For water flux densities exceeding 2000 cm d−1, a velocity-dependent increase in κ, λ, and consequently in C is seen in Figures 4a–4c. Hopmans et al.  hypothesized that it may be necessary to account for the effect of hydrodynamic dispersion on soil thermal properties for high water velocity, which Sisodia and Helweg  included in their thermal conductivity model. The lack of velocity dependence in our models used to estimate κ and λ (Figure 4) corroborates the apparent significance of thermal dispersion for fluxes greater than 2000 cm d−1 for the sand evaluated. The velocity dependence is also consistent with the results of Mori et al. , Mortensen et al. , Ochsner et al. , and Gao et al. . It is important to note that the velocity dependence of κ and λ is clearly exhibited here only because this particular inverse method allowed for thermal property estimation. Since the heat capacity of the sand-water mixture is a constant, the computed increase in C is a further indicator of errors in accurate thermal property optimization at higher water flux densities (Figure 4c).
4.3. Soil Water Flux Density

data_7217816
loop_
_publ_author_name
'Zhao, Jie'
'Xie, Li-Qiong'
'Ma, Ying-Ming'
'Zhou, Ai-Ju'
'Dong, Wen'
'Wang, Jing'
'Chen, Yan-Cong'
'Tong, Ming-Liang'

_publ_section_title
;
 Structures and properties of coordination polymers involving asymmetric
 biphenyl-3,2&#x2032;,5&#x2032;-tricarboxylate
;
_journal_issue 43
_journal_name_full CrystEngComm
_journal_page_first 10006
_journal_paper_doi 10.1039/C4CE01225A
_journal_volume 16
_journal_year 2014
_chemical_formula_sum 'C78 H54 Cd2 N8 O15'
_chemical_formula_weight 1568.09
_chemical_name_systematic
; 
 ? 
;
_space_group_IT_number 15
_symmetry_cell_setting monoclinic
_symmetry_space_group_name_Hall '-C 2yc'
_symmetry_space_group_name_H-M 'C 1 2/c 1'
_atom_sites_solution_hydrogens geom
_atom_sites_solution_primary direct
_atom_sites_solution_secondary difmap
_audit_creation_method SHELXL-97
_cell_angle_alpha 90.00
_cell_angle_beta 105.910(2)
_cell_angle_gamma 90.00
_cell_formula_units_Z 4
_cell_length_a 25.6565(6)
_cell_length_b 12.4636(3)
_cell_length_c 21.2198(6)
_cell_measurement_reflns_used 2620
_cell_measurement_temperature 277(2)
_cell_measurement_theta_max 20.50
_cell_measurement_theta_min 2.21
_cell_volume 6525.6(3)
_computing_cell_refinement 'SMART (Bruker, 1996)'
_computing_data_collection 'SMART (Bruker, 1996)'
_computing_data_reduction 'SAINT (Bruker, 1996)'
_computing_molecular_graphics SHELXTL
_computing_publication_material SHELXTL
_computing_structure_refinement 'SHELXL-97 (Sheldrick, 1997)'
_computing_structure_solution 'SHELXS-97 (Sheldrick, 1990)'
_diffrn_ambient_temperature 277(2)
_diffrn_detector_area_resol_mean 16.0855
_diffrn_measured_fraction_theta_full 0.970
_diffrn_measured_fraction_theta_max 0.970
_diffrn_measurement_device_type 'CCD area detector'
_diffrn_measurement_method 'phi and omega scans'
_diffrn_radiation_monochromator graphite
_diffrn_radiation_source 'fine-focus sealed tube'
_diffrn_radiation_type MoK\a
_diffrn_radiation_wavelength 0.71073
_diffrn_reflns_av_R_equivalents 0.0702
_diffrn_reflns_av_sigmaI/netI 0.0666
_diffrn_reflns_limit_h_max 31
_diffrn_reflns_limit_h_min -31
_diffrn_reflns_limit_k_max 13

Water flux density can be estimated from optimized heat velocities (Vx and Vy) and thermal properties using equation (13). Figures 5a and 5b show the comparison between x (Jx) and y (Jy) component water flux densities estimated by PHPP15° (i.e., installed at a 15° angle relative to flow direction). Note that the horizontal axes in Figures 5a and 5b are the computed x and y components derived by multiplying the measured column outlet flux magnitude by the vector information (i.e., sin φ for x component and cos φ for y component, see Figure 1). Both estimates of Jx using ragar and rins agreed well with the x component of measured flux between 25 and 1550 cm d−1, corresponding to water flux density magnitudes of between 98 and 6000 cm d−1. Estimates of Jy using ragar and rins also agreed well with measured fluxes above 95 cm d−1 corresponding to magnitudes greater than 98 cm d−1. For flux rates above 2000 cm d−1, estimates of Jx were irreconcilable because vertical heat transport overwhelms horizontal with increasing water flux density, where S2 and S4 are horizontally displaced further from the heater than S1 and S3. Estimates of Jy were reasonable beyond our upper flow rate (i.e., 33,200 cm d−1), suggesting even higher water flux density measurement capability for flow estimates where three needles are oriented with the flow direction. For low flux rates, estimates of Jx and Jy were underestimated and overestimated, respectively. Note that some Jx data do not appear in the log-log scaled graph in Figure 5a because of negative results. Inset figures use a linear scale to provide details of the low flux range below 20 cm d−1, where estimates of Jx and Jy increased linearly with increasing water flux density. However, when using ragar, Jx was underestimated by about 5 cm d−1 and Jy was overestimated by about 37 cm d−1 relative to the 1:1 line. Use of rins in place of ragar yielded a worse estimate in Jx and improvement in the flux prediction of Jy as illustrated in Figure 5 (i.e., −6 cm d−1 for Jx and 19 cm d−1 in Jy). As mentioned in section 3.3, rins was determined by fitting the analytical solution (equation (9)) to measured temperature rise data under a no-flow condition, assuming Vx and Vy were zero. In spite of the no-flow assumption, estimates of Jx and Jy optimized by fitting equation (7) with predetermined rins are nonzero, i.e., estimates should be 0 cm d−1 on the horizontal axes in Figure 5. This “nonzero” discrepancy may result from a combination of measurement error coupled with poor fitting of the observed temperature rise data using the analytical solution (e.g., S3 in Figure 3b). In order to reduce these discrepancies, we address yet a third calibration approach that was discovered in the midst of attempting to better estimate these low water flux densities. It came about as we sought to address the asymptotic water flux density estimates between 10 and 100 cm d−1 shown in Figures 5a and 5b.